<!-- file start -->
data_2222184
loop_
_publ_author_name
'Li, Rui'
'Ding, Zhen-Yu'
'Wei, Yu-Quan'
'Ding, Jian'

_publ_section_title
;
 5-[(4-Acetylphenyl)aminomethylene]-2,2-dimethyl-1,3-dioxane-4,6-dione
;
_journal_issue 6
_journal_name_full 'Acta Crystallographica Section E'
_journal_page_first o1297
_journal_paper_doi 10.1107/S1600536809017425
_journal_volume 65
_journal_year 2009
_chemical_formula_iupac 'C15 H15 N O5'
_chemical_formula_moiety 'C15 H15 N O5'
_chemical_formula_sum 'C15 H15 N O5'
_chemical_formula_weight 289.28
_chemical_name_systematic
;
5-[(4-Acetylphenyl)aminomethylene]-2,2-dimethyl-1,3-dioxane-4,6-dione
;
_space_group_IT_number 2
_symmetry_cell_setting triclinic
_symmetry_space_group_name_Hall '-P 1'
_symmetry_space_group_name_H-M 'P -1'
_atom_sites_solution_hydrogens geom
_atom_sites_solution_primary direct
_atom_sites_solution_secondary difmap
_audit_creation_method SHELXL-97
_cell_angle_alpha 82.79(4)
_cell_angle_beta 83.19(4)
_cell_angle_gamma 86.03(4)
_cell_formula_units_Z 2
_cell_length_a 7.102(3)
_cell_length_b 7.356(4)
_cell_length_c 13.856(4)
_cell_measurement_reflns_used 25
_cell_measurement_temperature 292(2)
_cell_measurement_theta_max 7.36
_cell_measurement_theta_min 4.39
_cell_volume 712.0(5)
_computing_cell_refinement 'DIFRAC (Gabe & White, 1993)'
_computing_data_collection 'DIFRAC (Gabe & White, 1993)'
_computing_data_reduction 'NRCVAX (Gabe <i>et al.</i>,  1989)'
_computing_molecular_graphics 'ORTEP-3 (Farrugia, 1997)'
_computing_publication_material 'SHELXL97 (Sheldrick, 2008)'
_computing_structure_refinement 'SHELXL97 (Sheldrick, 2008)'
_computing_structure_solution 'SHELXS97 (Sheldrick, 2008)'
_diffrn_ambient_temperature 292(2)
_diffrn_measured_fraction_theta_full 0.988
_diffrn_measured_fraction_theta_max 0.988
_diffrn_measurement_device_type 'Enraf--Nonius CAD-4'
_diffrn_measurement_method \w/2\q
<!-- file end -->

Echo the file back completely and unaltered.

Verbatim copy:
data_2222184
loop_
_publ_author_name
'Li, Rui'
'Ding, Zhen-Yu'
'Wei, Yu-Quan'
'Ding, Jian'

_publ_section_title
;
 5-[(4-Acetylphenyl)aminomethylene]-2,2-dimethyl-1,3-dioxane-4,6-dione
;
_journal_issue 6
_journal_name_full 'Acta Crystallographica Section E'
_journal_page_first o1297
_journal_paper_doi 10.1107/S1600536809017425
_journal_volume 65
_journal_year 2009
_chemical_formula_iupac 'C15 H15 N O5'
_chemical_formula_moiety 'C15 H15 N O5'
_chemical_formula_sum 'C15 H15 N O5'
_chemical_formula_weight 289.28
_chemical_name_systematic
;
5-[(4-Acetylphenyl)aminomethylene]-2,2-dimethyl-1,3-dioxane-4,6-dione
;
_space_group_IT_number 2
_symmetry_cell_setting triclinic
_symmetry_space_group_name_Hall '-P 1'
_symmetry_space_group_name_H-M 'P -1'
_atom_sites_solution_hydrogens geom
_atom_sites_solution_primary direct
_atom_sites_solution_secondary difmap
_audit_creation_method SHELXL-97
_cell_angle_alpha 82.79(4)
_cell_angle_beta 83.19(4)
_cell_angle_gamma 86.03(4)
_cell_formula_units_Z 2
_cell_length_a 7.102(3)
_cell_length_b 7.356(4)
_cell_length_c 13.856(4)
_cell_measurement_reflns_used 25
_cell_measurement_temperature 292(2)
_cell_measurement_theta_max 7.36
_cell_measurement_theta_min 4.39
_cell_volume 712.0(5)
_computing_cell_refinement 'DIFRAC (Gabe & White, 1993)'
_computing_data_collection 'DIFRAC (Gabe & White, 1993)'
_computing_data_reduction 'NRCVAX (Gabe <i>et al.</i>,  1989)'
_computing_molecular_graphics 'ORTEP-3 (Farrugia, 1997)'
_computing_publication_material 'SHELXL97 (Sheldrick, 2008)'
_computing_structure_refinement 'SHELXL97 (Sheldrick, 2008)'
_computing_structure_solution 'SHELXS97 (Sheldrick, 2008)'
_diffrn_ambient_temperature 292(2)
_diffrn_measured_fraction_theta_full 0.988
_diffrn_measured_fraction_theta_max 0.988
_diffrn_measurement_device_type 'Enraf--Nonius CAD-4'
_diffrn_measurement_method \w/2\q